Are mandatory retirement ages for senior judges discriminatory? And are we pushing out our finest legal minds just as they hit their peaks of knowledge? Our regular columnist for sister publication China Business Law Journal, Andrew Godwin, explores the issue from an Asian perspective.

Retirement from work, or full-time work, is something that happens to everyone. For some people, retirement from the work that constitutes their main career in life is mandatory once they reach a certain age.

This is the case with judges in many jurisdictions. But what are the policy reasons for and against the imposition of a mandatory retirement age on judges? And how are judges measured for retirement throughout Asia?

These questions are becoming more relevant as a result of advances in medical technology, the consequential increase in longevity among older people, and the importance of reducing or eliminating various forms of discrimination (including discrimination on the basis of age).

Pros and cons

There are many policy reasons that have traditionally been used to support a mandatory retirement age for judges. As is often the case with policy, however, there are many counter arguments that should be taken into account in determining whether the current policy settings are correct.

Perhaps the most common reason in support of a mandatory retirement age for judges is that the mental capacity of people declines over time and, accordingly, judges should be required to retire before they reach that point.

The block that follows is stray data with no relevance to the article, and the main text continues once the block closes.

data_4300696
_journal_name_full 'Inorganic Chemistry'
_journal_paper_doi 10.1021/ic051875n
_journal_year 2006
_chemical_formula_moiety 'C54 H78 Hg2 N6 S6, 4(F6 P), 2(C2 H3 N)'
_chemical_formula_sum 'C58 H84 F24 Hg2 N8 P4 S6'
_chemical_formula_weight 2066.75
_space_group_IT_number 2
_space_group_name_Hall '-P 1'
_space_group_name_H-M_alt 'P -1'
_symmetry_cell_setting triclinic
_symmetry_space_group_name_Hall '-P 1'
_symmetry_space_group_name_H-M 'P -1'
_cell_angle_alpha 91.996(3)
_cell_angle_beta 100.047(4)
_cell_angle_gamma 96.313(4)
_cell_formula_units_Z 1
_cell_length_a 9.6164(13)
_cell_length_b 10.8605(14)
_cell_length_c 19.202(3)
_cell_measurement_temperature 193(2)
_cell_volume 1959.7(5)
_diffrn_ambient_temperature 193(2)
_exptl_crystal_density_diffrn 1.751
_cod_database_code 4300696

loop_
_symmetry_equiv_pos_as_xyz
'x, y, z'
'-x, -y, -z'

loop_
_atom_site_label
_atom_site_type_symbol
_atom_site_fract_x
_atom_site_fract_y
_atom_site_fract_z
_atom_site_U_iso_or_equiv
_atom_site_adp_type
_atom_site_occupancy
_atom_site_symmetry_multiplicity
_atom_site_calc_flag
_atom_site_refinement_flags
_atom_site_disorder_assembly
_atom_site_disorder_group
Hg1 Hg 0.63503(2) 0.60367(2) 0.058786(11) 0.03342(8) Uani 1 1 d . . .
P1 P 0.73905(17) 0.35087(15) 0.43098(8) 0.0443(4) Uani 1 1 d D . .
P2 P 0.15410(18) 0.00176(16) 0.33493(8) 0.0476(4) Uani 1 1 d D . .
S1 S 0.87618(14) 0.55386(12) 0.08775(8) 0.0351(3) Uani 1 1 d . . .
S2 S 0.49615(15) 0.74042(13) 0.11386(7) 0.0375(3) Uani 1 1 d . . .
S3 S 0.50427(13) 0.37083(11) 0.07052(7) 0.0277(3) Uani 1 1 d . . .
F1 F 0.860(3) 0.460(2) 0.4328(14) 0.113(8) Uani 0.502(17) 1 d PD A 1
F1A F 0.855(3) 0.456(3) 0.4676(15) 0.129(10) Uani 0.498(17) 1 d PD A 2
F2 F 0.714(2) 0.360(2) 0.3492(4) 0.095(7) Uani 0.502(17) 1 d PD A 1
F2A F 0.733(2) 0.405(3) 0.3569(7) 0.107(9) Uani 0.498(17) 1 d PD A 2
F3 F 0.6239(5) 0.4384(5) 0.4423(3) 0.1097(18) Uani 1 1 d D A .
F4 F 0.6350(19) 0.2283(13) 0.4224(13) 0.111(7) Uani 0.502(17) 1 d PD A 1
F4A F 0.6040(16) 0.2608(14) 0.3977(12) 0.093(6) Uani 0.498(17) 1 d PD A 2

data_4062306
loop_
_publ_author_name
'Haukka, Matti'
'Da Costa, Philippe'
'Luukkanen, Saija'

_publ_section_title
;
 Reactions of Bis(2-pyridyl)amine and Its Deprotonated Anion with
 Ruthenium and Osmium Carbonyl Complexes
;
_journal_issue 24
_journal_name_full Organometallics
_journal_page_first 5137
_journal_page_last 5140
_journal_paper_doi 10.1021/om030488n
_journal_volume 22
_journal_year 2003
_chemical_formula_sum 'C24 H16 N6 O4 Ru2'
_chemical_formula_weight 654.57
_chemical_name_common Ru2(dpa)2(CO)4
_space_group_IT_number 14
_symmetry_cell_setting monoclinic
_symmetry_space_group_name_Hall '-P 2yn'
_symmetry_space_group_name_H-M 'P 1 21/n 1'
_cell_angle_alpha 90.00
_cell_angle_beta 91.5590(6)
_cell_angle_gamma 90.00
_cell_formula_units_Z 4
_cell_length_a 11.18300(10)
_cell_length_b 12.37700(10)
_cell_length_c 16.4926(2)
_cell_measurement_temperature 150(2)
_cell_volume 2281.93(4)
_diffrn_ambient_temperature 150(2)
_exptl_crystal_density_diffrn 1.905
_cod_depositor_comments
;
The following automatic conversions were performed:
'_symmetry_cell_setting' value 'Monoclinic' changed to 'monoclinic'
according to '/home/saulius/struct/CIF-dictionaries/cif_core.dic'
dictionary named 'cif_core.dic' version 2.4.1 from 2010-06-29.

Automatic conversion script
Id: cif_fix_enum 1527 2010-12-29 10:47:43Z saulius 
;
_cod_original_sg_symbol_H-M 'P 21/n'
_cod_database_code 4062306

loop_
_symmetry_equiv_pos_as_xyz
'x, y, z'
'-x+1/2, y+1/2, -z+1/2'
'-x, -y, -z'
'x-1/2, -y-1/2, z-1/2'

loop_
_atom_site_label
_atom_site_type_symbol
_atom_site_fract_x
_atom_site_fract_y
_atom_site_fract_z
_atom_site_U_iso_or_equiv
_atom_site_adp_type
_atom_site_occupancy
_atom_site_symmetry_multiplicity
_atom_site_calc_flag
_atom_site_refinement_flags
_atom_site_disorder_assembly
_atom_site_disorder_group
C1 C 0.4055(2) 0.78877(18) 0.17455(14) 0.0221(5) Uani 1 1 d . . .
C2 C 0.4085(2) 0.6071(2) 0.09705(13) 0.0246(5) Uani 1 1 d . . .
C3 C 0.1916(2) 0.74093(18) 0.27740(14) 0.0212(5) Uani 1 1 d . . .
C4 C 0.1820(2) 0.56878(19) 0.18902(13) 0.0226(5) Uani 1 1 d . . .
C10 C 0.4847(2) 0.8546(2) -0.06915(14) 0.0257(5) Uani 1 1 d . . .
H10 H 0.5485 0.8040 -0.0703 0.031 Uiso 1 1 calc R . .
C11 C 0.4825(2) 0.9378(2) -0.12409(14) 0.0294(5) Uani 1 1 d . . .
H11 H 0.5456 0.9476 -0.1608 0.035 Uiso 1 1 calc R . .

In reality, however, whether a judge experiences a decline in mental capacity and, if so, the age at which it occurs are factors that depend on the individual person. It appears arbitrary to treat all judges in the same way.

In any event, the experience of courts that impose no mandatory retirement age on judges, such as the Supreme Court of the US, might suggest that this reason need not apply.

Another reason is that the older judges become, the more likely it is that they will become unfamiliar with, or disconnected from, contemporary values in society. Although this might appear to be persuasive as a matter of logic, there are several weaknesses with this argument.

First, the core obligation of judges is to apply the law and legal principles in adjudicating a dispute that comes before them. Although contemporary values may be relevant in assessing the facts of a case, there is no reason why older judges cannot inform themselves of contemporary values (to the extent that contemporary values are relevant) and manage any inherent biases.